While our findings, together with previous research on cultural similarities and differences in emotion expression24,25, may lead to new hypotheses regarding cultural influences on the emotions, it is important to note, that the pattern of results observed in the present set of studies is specific to the emotions that we selected, the instructions for recalling the emotions, and the sample of participants we recruited (undergraduate students enrolled in an international university that has a distinctive focus on intercultural understanding). It will therefore be important to expand the range of social emotions and to compare social emotions of the same valence (for example, two negative social emotions, such as shame and guilt). It will also be important to include a different sample of participants (other than undergraduate college students; recruited from different cultural contexts) and to observe postural expression in naturalistic situation when emotions are expressed spontaneously. In addition, the cultural values of interest were chosen to reflect the established independence-interdependence spectrum to understand how cultural values shape the expression of self-evaluative social emotions. Building on these initial findings, further (and more specific) values can be investigated with regard to their influence on emotions. Previous research on values suggests that, for example, the specific motivational element of a value in conjunction with the value’s focus (social versus personal) shape how individuals cope with their environment11. Thus, a value-based account of emotions may help disentangle cultural influences in the emotion process11,65.

Conclusions

Taken together, the results of the present studies suggest that cultural values along the vertical-horizontal and individualism-collectivism typology shape the postural expression of self-evaluative social emotions. Importantly, instead of assessing differences in cultural values between groups, we assessed each participant’s cultural values along this typology, thus, recognizing that specific cultural values may coexist within individuals15. This investigation yielded initial evidence of the nuances in the way cultural values influence the postural expression of emotions. Cultural values viewed as subjective construal rather than dichotomizing individualistic or collectivistic group patterns can explain individual differences in the function of body posture for the experience and expression of social emotions. Framed this way, the field may overcome “value judgment that one cultural system (often individualism) was better or more advanced than the other cultural system (often collectivism)” (p. 111)66 and contribute new insights into the ingredients for any observed differences and the subtle ways that cultural values exert influence on cognition and behavior.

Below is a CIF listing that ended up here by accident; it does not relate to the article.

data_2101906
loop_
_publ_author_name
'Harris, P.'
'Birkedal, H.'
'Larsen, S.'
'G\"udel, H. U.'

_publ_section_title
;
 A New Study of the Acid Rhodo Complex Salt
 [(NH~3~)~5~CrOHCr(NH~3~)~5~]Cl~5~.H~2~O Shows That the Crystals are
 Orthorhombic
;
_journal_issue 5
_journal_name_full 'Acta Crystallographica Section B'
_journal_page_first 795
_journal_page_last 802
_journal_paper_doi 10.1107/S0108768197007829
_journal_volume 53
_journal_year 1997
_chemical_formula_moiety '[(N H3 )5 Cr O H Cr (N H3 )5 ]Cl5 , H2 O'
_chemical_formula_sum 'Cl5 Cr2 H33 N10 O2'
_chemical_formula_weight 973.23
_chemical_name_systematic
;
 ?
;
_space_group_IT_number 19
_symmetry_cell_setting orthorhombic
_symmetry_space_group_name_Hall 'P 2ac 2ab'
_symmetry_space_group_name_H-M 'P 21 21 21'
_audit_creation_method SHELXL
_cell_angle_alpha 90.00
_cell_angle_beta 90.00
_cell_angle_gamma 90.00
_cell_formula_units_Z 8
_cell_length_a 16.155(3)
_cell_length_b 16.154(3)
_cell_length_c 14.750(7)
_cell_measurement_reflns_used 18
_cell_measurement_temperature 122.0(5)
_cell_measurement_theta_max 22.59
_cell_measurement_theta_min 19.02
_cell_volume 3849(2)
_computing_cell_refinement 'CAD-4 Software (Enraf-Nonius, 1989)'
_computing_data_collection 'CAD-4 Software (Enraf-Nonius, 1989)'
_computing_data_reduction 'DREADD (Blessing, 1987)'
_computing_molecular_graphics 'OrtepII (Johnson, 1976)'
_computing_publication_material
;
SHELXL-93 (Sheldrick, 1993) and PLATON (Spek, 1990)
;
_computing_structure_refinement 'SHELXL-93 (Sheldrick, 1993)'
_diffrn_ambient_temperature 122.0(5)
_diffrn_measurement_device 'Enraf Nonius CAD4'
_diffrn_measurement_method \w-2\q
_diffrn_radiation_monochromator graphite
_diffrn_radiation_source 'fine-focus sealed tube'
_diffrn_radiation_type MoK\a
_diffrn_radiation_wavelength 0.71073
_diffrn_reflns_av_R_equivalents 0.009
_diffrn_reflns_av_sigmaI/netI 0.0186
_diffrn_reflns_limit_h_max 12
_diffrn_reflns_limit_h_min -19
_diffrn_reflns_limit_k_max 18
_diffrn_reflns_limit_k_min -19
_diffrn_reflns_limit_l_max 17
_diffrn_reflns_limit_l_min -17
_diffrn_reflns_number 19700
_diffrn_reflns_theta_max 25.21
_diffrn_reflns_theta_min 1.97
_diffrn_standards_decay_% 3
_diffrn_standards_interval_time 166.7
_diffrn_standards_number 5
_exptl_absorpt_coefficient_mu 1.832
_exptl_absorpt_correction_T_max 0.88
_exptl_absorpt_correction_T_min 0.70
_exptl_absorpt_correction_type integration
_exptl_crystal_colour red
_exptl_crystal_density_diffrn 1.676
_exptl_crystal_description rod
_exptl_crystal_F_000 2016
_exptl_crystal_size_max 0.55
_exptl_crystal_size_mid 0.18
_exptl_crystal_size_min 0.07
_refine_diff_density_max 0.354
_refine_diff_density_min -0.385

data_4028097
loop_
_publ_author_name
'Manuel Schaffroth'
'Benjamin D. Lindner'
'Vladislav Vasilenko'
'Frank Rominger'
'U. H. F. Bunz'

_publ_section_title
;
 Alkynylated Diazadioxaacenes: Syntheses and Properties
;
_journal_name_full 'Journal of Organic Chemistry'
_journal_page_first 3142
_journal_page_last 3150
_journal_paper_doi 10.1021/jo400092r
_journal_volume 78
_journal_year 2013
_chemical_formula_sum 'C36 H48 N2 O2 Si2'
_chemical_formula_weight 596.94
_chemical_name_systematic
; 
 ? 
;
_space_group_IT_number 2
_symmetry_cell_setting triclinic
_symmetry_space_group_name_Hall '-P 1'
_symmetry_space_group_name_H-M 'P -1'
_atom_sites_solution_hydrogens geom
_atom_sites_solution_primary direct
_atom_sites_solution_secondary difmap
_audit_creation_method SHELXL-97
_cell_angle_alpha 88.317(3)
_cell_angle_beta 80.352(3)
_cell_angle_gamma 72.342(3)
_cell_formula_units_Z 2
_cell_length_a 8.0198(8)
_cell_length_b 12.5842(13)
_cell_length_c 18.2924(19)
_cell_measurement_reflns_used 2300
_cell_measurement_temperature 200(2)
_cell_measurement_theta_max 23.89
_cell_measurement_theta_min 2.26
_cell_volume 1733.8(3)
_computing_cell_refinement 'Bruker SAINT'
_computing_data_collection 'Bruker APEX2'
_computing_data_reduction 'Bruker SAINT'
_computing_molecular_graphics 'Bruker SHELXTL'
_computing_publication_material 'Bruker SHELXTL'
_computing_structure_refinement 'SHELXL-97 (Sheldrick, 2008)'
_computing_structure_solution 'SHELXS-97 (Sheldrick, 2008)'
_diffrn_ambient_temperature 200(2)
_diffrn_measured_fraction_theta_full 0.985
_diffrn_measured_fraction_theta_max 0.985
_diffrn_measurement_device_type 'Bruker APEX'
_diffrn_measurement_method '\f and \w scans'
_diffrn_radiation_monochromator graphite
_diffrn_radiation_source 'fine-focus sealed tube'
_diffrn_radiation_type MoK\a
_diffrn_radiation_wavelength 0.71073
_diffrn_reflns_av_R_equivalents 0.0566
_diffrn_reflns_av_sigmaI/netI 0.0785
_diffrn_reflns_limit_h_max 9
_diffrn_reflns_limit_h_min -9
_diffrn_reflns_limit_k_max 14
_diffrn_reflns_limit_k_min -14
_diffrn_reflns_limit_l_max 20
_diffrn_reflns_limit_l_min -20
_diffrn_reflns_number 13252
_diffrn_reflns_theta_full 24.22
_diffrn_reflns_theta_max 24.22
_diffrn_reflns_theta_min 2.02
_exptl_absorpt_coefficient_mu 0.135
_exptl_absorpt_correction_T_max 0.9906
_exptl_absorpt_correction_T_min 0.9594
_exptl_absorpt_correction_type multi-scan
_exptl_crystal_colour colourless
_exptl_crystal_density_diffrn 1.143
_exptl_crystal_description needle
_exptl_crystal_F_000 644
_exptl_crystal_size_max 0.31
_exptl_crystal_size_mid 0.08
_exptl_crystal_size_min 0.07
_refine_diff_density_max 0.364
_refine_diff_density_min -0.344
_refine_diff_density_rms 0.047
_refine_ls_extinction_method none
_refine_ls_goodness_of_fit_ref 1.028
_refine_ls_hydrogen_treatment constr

Methods

The study protocol complies with all ethical regulations for research with human subjects and was approved by the Institutional Review Board of New York University Abu Dhabi (UAE) prior to data collection (IRB Protocol # 028-2018). Written informed consent for study participation was obtained from all subjects prior to participating. At the end of the study, all participants were debriefed and received monetary compensation equivalent to 7 USD for their participation.

Participants study1

Students (n = 66, 36 females) were on average 20.11 years old (SD = 1.46). Students were from diverse cultural backgrounds, 15 classified themselves as East-Asian, 9 each as South-Asian, European and African, 5 as American, and 4 as Arabic (missing information for 15 students). They lived, on average, 14.93 years in their country of origin (SD = 5.87). Students were asked to rate how much they identify with the cultural beliefs, values and norms of their country of origin (M = 3.44, SD = 0.90, using a 5-point Likert-type scale [1 = not at all; 3 = somewhat; 5 = very much]). Half of the students (34) were in their freshmen year, 13 in the sophomore year, 6 in the junior year, and 13 in their last year of college. Students were enrolled in 18 different majors (out of the total of 24 undergraduate majors offered at the university). Students (83%) who knew their GPA reported an average GPA of 3.67 (SD = 0.31). The remaining students gave an estimate of their GPA (M = 3.38, SD = 0.36). Two of the 66 subjects were excluded because they did not provide data on every test trial due to technical equipment failure.

Participants study 2

Students (n = 66, 31 females) were, on average, 19.55 years (SD = 1.60). The cultural background of students was again diverse; 17 students classified themselves as from a European background, 14 students as East-Asian, 11 students as South-Asian, 10 as African, 7 as American, and 3 as Arabic (missing information for 4 students). They lived, on average, 14.51 years in their country of origin (SD = 6.11). When asked how much they identify with the cultural beliefs, values and norms of their country of origin, the mean was very similar to the first sample (M = 3.45, SD = 0.88). Almost half of the students (n = 32) were in their freshmen year, 11 were sophomores, 7 juniors, and 16 seniors. Students were enrolled in 16 different majors. Forty-one percent of students knew their GPA (M = 3.69, SD = 0.26); 42% reported an estimate of their GPA (M = 3.50, SD = 0.30). The information was missing for 17%. One of the 66 subjects was excluded because no data could be recorded for any of the test trials due to technical equipment failure.